Like other similarly grand real estate developments, Talisker Club has emerged from the recession with new ownership. “It’s created an incredible buzz,” O’Meara says. Flush with cash from this summer’s record number of home sales, Storied Development is investing millions in upgrades to the Empire Pass Lodge and adding multigenerational amenities to accommodate Tuhaye’s growing kid population, among them a pool, adventure park, and a “base camp” with an indoor climbing wall, bowling alley, golf simulator, and movie theater.
The grandfather of two looks forward to seeing those family-friendly enhancements, which also include a nine-hole short course he designed with Beau Welling (lead architect on Woods’s courses at Payne’s Valley at Big Cedar Lodge and Bluejack National), scheduled to begin construction next summer.
O’Meara enjoys getting to know the members but admits he seldom hangs out at Tuhaye “or at any of the clubs I belong to.” He prefers Meredith’s chicken fajitas to Courchevel’s poulet rouche. “To be honest,” he says, “I’m eating in restaurants all the time on the road and Mer is a great cook.”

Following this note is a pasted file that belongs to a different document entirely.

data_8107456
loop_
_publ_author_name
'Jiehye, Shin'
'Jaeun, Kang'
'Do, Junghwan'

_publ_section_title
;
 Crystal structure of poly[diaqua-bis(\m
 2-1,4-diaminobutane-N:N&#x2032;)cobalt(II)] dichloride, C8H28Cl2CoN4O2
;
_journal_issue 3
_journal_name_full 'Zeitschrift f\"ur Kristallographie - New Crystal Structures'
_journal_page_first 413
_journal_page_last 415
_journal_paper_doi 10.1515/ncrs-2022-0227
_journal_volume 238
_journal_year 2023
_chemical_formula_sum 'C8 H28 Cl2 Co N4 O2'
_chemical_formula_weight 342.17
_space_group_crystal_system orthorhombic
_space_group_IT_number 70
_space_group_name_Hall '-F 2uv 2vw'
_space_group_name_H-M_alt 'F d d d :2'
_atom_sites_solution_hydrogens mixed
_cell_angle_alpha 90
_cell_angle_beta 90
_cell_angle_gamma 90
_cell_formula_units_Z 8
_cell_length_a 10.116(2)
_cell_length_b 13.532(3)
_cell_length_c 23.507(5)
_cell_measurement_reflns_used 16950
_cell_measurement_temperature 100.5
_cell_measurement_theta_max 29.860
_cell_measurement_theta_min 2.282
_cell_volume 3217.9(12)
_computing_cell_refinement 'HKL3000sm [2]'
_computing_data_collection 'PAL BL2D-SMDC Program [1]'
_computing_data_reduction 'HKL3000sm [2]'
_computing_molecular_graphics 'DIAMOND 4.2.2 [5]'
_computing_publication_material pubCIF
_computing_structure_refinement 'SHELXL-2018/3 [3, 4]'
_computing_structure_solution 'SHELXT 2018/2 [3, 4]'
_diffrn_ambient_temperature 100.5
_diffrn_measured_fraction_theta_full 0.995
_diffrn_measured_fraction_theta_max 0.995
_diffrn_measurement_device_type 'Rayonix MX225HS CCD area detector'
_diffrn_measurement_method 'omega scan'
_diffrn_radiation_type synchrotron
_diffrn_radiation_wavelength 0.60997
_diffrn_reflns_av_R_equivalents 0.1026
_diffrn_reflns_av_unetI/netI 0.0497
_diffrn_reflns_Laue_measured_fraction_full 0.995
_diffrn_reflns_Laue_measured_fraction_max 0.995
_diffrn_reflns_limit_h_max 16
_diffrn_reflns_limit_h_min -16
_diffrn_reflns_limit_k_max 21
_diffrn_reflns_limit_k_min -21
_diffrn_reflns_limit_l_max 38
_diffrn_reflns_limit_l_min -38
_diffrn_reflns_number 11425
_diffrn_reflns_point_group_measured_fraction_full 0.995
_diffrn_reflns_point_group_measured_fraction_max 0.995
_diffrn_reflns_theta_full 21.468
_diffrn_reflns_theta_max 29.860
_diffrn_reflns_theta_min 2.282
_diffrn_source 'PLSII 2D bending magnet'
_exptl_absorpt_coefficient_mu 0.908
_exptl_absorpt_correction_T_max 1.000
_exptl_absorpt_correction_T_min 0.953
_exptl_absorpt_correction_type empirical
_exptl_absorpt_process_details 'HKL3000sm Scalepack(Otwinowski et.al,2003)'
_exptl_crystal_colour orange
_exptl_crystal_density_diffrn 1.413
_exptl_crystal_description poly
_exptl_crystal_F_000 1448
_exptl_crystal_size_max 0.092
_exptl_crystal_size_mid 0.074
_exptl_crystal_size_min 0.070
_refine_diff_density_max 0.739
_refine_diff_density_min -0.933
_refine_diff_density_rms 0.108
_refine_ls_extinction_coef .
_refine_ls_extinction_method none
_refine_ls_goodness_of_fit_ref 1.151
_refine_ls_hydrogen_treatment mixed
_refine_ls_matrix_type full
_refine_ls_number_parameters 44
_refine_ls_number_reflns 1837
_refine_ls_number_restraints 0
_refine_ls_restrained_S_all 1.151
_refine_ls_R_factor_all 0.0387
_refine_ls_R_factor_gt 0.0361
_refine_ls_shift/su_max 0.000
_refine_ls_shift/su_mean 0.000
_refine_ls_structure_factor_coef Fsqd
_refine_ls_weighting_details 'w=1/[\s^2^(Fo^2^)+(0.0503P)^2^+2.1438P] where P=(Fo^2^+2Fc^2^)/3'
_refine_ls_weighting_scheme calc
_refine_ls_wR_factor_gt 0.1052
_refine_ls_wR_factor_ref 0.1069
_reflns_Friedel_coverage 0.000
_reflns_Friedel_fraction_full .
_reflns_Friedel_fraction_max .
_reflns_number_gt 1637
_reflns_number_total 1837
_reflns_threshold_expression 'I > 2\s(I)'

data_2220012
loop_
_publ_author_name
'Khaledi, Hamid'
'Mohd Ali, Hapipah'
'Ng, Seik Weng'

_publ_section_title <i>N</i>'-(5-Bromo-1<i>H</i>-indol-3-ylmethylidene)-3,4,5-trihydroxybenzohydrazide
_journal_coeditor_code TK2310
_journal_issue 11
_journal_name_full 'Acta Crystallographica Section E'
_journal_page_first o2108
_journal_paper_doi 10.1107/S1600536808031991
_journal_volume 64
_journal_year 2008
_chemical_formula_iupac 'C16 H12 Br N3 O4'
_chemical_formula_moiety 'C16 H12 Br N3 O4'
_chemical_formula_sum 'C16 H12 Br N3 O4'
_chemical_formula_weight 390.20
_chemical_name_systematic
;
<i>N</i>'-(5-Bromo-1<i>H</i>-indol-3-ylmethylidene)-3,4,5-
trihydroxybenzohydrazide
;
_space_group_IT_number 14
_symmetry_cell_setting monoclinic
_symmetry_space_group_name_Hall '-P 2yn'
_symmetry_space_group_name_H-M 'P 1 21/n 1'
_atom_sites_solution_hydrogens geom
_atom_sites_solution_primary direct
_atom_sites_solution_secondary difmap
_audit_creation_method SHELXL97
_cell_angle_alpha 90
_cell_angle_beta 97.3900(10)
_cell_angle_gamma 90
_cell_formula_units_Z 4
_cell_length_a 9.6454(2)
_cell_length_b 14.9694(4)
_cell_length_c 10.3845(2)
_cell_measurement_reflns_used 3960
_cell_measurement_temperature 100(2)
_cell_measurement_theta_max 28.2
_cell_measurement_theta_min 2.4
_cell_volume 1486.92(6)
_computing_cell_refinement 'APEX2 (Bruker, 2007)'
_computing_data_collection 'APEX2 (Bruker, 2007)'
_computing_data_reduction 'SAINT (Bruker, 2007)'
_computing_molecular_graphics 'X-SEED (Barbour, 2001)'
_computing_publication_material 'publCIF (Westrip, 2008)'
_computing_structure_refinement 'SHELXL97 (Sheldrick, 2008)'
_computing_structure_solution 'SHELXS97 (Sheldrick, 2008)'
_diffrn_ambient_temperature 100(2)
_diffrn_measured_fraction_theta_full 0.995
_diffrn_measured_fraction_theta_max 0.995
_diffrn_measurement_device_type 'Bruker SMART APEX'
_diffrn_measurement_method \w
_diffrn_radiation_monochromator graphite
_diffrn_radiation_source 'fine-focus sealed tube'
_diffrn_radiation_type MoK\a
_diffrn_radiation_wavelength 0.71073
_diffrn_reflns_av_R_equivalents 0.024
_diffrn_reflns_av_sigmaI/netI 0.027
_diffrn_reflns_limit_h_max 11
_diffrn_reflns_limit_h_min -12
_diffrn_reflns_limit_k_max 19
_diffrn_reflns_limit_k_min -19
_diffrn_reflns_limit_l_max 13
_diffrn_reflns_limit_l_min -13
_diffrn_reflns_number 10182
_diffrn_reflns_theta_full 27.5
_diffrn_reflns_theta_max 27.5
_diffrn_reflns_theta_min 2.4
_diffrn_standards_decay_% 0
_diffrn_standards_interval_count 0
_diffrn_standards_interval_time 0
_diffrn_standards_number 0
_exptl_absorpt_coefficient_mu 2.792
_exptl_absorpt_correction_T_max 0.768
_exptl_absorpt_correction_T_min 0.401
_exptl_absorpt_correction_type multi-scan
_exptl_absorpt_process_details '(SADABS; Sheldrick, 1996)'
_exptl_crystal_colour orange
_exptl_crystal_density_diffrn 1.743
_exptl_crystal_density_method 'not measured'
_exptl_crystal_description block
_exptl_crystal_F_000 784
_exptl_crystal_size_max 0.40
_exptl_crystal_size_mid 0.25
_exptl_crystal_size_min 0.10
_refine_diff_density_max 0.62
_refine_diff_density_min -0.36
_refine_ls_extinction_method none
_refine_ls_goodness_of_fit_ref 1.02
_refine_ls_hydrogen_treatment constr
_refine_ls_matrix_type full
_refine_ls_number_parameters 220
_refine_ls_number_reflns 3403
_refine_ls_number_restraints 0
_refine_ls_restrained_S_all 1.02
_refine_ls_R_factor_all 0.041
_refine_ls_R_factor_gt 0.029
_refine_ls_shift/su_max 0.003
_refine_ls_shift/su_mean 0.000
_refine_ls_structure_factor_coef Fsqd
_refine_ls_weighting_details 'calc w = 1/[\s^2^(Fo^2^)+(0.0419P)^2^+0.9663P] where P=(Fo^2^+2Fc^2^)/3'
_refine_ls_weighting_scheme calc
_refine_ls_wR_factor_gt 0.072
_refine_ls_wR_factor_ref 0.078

The couple makes more than pizzas in their wood-fired convection oven. They hosted six of the last seven family Christmas dinners at their mountain home. The most recent, however, was in Las Vegas, where they recently purchased a primary residence on Southern Highlands Golf Club after owning for 11 years in Meredith’s hometown of Houston. “Vegas is only six hours down I-15 from Park City,” O’Meara points out, also noting the relative convenience to his daughter Michelle’s family in Los Angeles.
Still, he says, “Even though I have the home down there and I’m a Nevada resident, I feel like this is home from the standpoint of my involvement with the course and being social with some of my neighbors.”
Above all, what ties O’Meara to the area is his love of the great outdoors.
Although skiing initially brought him here, he hasn’t clicked into his bindings in years. He now favors snowmobiling with friends—including David Feherty, who memorably rode with O’Meara through the aspen-lined backcountry for a 2017 episode of his eponymous Golf Channel show. “We do the Uintas, Strawberry Bay, all across the mountains,” says O’Meara, who owns six sleds and two trailers, because, “If I have six friends coming in, I don’t want to have to rent.”